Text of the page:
Sorry: Play It and Be Glad

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“Sorry.” The word is bloated with cultural significance in Britain. /sor’i/ adj (sorrier, sorriest) regretful; apologetic (The Chambers Dictionary). It is implicit in all we do. Even if we don’t actually say it aloud or mean it, it’s stitched into our awkward, self-deprecating manner. We’re sorry for things we need and things that are not our fault; sorry for taking up space on a train, for asking for something in a restaurant, for having an opinion, for having to send something back. It’s our national word – and, I was reminded recently, our national game.

The classic board game Sorry dates back to 1920s London, patented, as far as anyone can confirm, by one William Henry Storey, sold to Waddingtons in England and then quickly onto the North American games giant Parker Brothers, who added a gratuitous ‘!’ to the name. In my family we used to have a set but managed to lose it along the way, and last month my brother Alex tracked down an original British 1933 edition, marked with the publisher’s charming Bloomsbury address, ‘BCM/Sorry-11, London, W.C.1’.

“Play it and be glad,” instructs the front cover of a miniscule booklet entitled Rules and Hints for Playing the National Game. And this curt and officious tone pervades the entire rulebook, which contains a surprising number of words given its size – no more than 7cm by 4cm. Alex, his partner Luisa and I, settling down for an evening of London gin and London Sorry, needed reminding of the strategies and objectives of the game, as we hadn’t played it in over a decade, so we inspected the pages of the tiny booklet. “IMPORTANT NOTICE,” it shouts. “These Rules will be found sufficient to answer your EVERY query if read SLOWLY and CAREFULLY, laying GREAT emphasis on the words in CAPITALS and Italics.”

Completely wonderful already, just for its introduction, the instruction booklet was worth reading in full for entertainment value before commencing play. “Although you may enjoy your first game of ‘SORRY’, it is only after playing FOUR games that you will BEGIN to appreciate there is MUCH more skill in the game than at first appears,” we were told. Crikey, we didn’t remember it being a very skilled game; we were only kids and used to play several rounds on a Sunday evening, after crumpets and before The Borrowers on BBC1. Wasn’t it quite simple? That said, we couldn’t remember the rules, and the booklet still hadn’t given us any, so keen was it to put us in our place. “If after playing FOUR games the AVERAGE time taken per game is over twenty-five minutes, the rules should be CAREFULLY read again.”

“Oh, for goodness’ sake, come on, just play!” said Luisa, so Alex skipped through a few more pages of preliminary telling-off and found the rules, and it all came flooding back to us. Sorry is simple: you start with four ‘men’ each in a chosen colour; you take turns drawing a card from the pack and move around the board as the cards dictate, and the idea is that you hinder other players’ progress by knocking their men out of play and back to their ‘start’, which you can do by drawing a card with ‘Sorry’ written on it. The first player to get all his men round the board and safely to their ‘home’ wins. And why is it called Sorry? Well, when you boot a player’s man off the board and send him back to the beginning, you say ‘sorry’, with all the irony you can muster. In this game, as in British society, you’re never actually sorry; you’re just saying you are and secretly thinking ‘ha! I win!’ Cleverly, and entirely in keeping with the Britishness of it all, the apologising part of the rules is not explained or even mentioned in the booklet; it is implicit.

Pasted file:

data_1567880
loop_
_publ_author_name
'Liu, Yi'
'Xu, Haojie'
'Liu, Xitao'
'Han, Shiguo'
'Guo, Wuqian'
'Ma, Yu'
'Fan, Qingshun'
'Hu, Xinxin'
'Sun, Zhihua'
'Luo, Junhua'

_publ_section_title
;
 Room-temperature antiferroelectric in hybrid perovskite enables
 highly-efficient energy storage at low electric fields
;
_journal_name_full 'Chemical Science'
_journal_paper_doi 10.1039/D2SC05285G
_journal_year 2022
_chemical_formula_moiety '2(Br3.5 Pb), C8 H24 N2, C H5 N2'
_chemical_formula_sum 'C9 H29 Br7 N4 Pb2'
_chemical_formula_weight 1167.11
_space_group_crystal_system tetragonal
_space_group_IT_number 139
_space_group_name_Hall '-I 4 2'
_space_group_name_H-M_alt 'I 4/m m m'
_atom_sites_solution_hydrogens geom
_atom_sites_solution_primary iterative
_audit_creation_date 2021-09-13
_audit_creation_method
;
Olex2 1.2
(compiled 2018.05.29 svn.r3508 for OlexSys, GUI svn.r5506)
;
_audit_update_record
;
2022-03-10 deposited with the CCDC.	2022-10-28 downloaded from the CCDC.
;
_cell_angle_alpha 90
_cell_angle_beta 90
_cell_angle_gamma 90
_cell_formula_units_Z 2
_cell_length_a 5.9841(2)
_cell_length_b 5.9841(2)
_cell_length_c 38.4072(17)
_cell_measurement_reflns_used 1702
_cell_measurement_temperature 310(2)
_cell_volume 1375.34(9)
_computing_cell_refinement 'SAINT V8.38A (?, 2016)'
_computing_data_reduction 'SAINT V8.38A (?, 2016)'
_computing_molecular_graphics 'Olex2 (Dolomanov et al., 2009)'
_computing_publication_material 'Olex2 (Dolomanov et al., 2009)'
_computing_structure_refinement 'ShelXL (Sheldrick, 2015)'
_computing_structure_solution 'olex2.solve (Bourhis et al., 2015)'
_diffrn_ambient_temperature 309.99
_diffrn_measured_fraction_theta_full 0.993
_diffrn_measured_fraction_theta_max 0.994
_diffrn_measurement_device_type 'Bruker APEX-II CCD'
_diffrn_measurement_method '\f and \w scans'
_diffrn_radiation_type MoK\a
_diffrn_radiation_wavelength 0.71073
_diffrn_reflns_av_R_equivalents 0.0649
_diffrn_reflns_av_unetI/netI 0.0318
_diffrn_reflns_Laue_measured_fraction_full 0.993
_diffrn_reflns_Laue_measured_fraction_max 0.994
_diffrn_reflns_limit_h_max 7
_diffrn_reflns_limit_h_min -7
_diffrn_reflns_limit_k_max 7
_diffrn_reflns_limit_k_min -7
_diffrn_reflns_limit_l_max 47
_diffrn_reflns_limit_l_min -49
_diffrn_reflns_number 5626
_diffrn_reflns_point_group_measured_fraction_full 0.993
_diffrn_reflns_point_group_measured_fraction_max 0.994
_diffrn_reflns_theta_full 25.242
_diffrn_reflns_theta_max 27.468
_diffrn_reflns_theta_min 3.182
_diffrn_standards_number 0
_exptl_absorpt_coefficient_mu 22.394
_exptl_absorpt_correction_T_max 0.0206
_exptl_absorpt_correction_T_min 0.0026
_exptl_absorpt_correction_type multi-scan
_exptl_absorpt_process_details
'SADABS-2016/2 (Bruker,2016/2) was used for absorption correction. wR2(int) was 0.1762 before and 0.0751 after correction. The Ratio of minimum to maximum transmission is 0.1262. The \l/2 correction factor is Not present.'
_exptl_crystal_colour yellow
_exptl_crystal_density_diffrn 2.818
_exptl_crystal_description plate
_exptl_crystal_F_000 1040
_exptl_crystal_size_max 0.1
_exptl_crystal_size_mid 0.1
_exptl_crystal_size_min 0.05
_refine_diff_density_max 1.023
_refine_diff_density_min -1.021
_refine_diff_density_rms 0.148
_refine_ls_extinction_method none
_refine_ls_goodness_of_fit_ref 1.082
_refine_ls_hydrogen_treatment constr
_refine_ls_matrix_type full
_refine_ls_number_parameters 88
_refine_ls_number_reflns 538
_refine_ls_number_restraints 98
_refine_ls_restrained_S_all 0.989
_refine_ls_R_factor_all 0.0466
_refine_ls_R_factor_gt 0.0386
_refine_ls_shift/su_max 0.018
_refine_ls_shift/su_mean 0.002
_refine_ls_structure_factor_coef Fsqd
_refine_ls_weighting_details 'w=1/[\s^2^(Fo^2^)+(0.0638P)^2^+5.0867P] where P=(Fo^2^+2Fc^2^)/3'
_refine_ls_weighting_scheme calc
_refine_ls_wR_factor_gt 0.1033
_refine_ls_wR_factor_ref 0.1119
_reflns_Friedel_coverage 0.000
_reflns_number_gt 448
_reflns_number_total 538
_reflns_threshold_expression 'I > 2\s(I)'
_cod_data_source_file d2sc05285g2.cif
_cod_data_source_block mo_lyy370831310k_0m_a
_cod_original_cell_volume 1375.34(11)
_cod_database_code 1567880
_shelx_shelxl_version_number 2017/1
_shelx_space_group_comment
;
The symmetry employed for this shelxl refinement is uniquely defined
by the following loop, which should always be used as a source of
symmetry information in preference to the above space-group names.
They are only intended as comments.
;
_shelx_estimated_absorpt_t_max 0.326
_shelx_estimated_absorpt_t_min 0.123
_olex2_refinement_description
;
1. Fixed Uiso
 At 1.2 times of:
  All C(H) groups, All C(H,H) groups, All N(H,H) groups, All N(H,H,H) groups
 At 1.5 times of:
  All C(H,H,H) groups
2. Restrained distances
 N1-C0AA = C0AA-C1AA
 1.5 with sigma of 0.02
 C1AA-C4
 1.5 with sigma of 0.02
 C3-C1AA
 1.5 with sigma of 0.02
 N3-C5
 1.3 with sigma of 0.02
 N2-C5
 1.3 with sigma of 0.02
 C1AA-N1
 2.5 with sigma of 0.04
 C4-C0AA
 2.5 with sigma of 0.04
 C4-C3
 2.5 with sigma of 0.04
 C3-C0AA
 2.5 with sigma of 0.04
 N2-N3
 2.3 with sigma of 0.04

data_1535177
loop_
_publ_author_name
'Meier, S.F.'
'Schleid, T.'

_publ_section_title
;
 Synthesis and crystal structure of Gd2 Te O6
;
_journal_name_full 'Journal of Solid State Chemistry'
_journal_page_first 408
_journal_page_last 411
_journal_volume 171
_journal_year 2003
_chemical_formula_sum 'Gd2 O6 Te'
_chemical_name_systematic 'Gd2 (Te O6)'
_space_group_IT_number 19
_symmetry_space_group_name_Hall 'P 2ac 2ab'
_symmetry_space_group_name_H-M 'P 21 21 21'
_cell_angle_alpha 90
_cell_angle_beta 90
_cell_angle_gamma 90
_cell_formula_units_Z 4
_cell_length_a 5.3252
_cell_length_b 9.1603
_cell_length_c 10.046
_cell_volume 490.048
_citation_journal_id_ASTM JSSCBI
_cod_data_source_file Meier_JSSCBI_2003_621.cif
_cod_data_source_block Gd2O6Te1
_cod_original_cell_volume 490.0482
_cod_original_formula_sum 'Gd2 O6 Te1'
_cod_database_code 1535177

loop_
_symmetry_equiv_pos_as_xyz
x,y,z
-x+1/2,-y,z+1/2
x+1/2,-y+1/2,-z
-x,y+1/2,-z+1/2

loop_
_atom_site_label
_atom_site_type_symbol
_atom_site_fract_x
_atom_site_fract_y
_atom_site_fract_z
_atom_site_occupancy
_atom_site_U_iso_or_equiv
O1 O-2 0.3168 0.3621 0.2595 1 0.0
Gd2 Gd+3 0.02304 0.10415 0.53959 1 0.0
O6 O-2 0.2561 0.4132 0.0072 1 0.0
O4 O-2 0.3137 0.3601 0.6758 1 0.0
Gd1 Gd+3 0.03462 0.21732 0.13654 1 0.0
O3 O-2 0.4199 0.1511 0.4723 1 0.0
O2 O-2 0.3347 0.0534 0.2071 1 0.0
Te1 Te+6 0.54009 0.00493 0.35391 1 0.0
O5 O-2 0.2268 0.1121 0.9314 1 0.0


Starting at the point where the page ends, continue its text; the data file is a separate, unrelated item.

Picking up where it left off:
So, off we went, and our first game took much longer than twenty-five minutes – shame on us – because we came a cropper a few times, forgetting when to move forward and back and by how many, and needing to consult the booklet to check the rules for each card drawn or square landed upon. For example: the player who draws a ‘10’ “MUST EITHER move ONE of his men FORWARD ten squares OR BACKWARD one square”; and “in NO CIRCUMSTANCES WHATSOEVER do two men occupy one square”. We managed to learn the etiquette and our play got quicker. In the first game, Alex got all his blue men ‘home’ first, gleefully booting Luisa’s yellow and my green men back to ‘start’ with a devilish ‘sorry’ and a gulp of his drink each time, and we appropriately hammed up our victim status and ‘offence’ taken from his bad manners.

We raced through our second, third and fourth games – certainly finishing well within twenty-five minutes by the fourth – and sipped our fifth and sixth gin and tonics; heady from hours of juniper and competition, we came to the revelation that this really is the perfect game of catharsis for the uptight British. Sorry allows you to play out the tense, absurd little dance of insincere apologising and to make fun of it; it lets you win and crow about it; it lets you say ‘ha!’ to your fellow players in a way that you would IN NO CIRCUMSTANCES WHATSOEVER do in everyday life, whether in 1933 or 2011. And one really does feel rather better afterwards. It’s game and therapy all at once. Play it and be glad.

Sorry! is available to buy in all sorts of modern variants, including, for some reason, a Spongebob Squarepants edition. You’ll have to work harder to find a classic London Sorry.

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1 Comment

  1. Most interesting
    I have what appears to be an earlier version.PAT APPLIED FOR 1929.
    In the little Instruction Booklet on the IMPORTANT NOTICE is the following:- “The publishers will be pleased to forward new Rule Book and answer any query concerning the rules to anyone enclosing threepence in stamps to : BCM/SORRY-9, London W.C.1
    Our family and grandchildren still enjoy playing SORRY.
    J M Wilson

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